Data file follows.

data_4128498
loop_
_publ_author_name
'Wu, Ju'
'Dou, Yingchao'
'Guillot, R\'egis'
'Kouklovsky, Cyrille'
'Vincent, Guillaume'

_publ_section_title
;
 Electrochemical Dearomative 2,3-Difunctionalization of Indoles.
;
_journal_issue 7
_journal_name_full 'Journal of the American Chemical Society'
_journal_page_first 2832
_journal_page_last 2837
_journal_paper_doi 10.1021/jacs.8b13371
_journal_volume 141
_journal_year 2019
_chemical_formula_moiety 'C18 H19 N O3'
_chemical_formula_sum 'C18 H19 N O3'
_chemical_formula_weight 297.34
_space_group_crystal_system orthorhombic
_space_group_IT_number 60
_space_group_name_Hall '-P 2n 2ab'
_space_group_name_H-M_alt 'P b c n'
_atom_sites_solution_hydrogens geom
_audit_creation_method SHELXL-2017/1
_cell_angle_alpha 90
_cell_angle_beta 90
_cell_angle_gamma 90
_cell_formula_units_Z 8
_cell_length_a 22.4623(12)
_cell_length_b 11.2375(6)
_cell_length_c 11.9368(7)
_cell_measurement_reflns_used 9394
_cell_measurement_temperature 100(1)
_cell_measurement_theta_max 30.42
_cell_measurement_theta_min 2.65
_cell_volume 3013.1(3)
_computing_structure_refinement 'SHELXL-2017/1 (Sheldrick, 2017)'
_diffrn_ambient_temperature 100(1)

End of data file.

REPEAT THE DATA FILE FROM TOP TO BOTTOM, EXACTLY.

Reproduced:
data_4128498
loop_
_publ_author_name
'Wu, Ju'
'Dou, Yingchao'
'Guillot, R\'egis'
'Kouklovsky, Cyrille'
'Vincent, Guillaume'

_publ_section_title
;
 Electrochemical Dearomative 2,3-Difunctionalization of Indoles.
;
_journal_issue 7
_journal_name_full 'Journal of the American Chemical Society'
_journal_page_first 2832
_journal_page_last 2837
_journal_paper_doi 10.1021/jacs.8b13371
_journal_volume 141
_journal_year 2019
_chemical_formula_moiety 'C18 H19 N O3'
_chemical_formula_sum 'C18 H19 N O3'
_chemical_formula_weight 297.34
_space_group_crystal_system orthorhombic
_space_group_IT_number 60
_space_group_name_Hall '-P 2n 2ab'
_space_group_name_H-M_alt 'P b c n'
_atom_sites_solution_hydrogens geom
_audit_creation_method SHELXL-2017/1
_cell_angle_alpha 90
_cell_angle_beta 90
_cell_angle_gamma 90
_cell_formula_units_Z 8
_cell_length_a 22.4623(12)
_cell_length_b 11.2375(6)
_cell_length_c 11.9368(7)
_cell_measurement_reflns_used 9394
_cell_measurement_temperature 100(1)
_cell_measurement_theta_max 30.42
_cell_measurement_theta_min 2.65
_cell_volume 3013.1(3)
_computing_structure_refinement 'SHELXL-2017/1 (Sheldrick, 2017)'
_diffrn_ambient_temperature 100(1)